With 8 members in the full line-up and instruments including guitar, accordion, banjo, mandolin, fiddle and trumpet, Police Dog hogan draw their influences from many different wells.
You could call it Americana, country-folk, folk-pop or even urban bluegrass, but it’s difficult to do justice to the sheer range of styles this band can bend to its will.
Police Dog Hogan’s second album, From the Land of Miracles, attracted praise from many quarters. “No one in their right mind would imagine that the band that play on the opening track Better Go Now come from anywhere other than the heartland of America,” said Maverick magazine’s 5-star review. “But some of James Studholme’s intricate guitar playing comes straight out of the traditional English folk book and would make Richard Thompson proud.”
With an average age comfortably over 40 (23-year old trumpeter Emily Norris is something of an outlier), Police Dog Hogan offer more in the way of experience than innocence. While the members hold down a variety of what might be described as “day jobs” (their banjo player Tim Dowling is a writer and Guardian columnist; lead singer James Studholme runs an advertising production company), they take the music very seriously, and keep up a rigorous touring schedule, recently playing to sell-out crowds at Bush Hall, the Borderline and various venues across the UK, as well as festivals including Camp Bestival, Cornbury, Maverick and Kendal Calling.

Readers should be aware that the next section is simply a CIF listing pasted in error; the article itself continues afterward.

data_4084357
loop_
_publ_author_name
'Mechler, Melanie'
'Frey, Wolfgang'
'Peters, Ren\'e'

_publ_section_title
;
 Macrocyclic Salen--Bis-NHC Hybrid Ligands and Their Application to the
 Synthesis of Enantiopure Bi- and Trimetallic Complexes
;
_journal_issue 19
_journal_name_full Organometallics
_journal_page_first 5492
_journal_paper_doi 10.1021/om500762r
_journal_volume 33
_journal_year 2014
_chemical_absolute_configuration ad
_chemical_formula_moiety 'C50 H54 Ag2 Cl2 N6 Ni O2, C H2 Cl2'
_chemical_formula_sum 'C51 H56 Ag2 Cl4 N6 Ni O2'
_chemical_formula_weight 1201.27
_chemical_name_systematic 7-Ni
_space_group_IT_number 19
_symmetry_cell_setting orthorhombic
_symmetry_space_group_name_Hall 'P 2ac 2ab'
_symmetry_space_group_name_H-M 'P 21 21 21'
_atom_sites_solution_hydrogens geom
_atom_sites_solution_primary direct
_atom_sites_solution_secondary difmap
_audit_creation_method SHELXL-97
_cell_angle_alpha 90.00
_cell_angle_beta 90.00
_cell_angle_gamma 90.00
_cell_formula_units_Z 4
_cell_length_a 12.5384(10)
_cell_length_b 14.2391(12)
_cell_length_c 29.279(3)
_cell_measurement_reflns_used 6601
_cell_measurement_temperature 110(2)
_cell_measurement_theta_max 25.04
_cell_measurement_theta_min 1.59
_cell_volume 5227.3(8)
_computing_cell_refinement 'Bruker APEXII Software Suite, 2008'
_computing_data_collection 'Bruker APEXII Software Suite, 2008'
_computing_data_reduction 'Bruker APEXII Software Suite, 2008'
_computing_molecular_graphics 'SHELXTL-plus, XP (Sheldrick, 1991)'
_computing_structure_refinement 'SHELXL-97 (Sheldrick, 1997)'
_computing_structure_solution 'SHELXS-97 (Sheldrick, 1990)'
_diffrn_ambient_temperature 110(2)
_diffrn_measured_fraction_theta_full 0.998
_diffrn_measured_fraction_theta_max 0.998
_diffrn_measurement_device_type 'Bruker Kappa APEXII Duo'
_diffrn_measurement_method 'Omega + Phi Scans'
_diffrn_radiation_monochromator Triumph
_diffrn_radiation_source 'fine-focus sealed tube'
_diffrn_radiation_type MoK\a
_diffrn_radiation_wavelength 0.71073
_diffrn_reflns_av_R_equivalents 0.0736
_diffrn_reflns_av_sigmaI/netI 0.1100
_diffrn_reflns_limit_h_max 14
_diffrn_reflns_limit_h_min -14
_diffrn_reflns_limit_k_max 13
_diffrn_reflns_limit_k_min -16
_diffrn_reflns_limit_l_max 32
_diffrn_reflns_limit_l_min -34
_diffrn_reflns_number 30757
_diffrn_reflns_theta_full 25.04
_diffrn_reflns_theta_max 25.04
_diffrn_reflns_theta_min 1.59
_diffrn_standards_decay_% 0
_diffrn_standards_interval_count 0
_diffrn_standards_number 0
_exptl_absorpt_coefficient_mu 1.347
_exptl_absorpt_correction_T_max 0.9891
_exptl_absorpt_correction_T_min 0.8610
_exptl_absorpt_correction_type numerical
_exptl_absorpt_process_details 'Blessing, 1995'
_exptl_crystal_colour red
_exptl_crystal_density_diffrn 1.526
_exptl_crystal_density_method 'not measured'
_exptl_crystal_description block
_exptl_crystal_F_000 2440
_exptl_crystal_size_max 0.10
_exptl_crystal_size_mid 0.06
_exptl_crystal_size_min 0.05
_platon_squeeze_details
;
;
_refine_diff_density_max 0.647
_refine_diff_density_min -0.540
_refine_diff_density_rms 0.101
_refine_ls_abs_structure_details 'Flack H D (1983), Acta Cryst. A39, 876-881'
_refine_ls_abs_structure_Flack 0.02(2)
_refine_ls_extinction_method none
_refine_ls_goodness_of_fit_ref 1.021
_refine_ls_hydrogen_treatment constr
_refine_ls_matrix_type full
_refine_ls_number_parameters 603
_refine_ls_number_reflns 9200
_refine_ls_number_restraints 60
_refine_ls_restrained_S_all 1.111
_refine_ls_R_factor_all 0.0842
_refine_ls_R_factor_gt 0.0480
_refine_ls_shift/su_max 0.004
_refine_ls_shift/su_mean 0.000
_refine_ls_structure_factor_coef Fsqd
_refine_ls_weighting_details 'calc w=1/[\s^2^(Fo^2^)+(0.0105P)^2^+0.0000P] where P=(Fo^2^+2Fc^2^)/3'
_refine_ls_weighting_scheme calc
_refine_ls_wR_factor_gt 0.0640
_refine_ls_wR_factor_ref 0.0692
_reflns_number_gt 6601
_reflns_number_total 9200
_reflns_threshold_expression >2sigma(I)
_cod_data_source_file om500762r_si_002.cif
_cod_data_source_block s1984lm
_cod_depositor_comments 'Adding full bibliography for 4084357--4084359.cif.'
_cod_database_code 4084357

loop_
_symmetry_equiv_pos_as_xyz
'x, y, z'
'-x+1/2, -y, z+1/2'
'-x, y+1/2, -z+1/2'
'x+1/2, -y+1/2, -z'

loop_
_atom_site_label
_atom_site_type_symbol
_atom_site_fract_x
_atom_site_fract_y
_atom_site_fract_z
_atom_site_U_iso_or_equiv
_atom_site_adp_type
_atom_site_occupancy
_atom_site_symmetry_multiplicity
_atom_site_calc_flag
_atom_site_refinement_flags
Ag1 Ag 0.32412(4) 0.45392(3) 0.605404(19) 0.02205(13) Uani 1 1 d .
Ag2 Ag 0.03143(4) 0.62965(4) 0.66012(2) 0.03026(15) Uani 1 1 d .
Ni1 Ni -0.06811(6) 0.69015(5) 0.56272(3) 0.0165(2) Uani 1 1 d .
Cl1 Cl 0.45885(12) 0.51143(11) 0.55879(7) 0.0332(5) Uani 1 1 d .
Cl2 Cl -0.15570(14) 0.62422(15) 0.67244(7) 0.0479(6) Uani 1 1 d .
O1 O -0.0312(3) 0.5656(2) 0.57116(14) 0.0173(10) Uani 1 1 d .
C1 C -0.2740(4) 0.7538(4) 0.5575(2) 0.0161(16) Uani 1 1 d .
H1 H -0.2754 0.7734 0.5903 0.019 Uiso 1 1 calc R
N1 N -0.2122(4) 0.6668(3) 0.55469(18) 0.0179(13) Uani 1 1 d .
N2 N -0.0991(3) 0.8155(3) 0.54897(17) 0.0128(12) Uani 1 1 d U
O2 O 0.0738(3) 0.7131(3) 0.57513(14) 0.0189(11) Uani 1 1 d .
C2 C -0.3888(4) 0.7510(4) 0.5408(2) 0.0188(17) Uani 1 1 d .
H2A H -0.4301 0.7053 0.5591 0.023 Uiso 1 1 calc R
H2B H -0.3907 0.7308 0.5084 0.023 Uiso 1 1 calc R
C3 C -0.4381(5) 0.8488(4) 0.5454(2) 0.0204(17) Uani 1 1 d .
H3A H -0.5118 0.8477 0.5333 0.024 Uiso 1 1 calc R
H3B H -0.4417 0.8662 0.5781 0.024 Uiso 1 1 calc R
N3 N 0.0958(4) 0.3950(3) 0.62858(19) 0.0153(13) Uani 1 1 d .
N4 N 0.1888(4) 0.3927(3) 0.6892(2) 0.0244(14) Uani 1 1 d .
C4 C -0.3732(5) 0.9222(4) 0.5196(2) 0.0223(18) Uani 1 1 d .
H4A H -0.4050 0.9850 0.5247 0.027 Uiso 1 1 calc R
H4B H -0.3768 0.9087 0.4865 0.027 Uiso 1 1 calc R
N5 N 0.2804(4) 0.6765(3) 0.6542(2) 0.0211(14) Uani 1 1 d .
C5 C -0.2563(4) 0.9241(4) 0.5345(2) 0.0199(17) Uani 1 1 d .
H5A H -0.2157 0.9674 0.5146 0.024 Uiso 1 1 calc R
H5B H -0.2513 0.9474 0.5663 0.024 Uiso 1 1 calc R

This September the band are exporting their unique take on Americana to Nashville, playing two showcase gigs at the Americana Music Association awards. After that they return to the UK to play a string of dates in October, November and December.
Their third album Westward Ho! is due out on the influential Union Music Store label in the autumn. That title – part swashbuckling exhortation, part melancholy seaside postcard – goes some way toward encapsulating Police Dog Hogan’s sound: bold and infectious country-folk wedded to a wry, reflective and deeply English sensibility.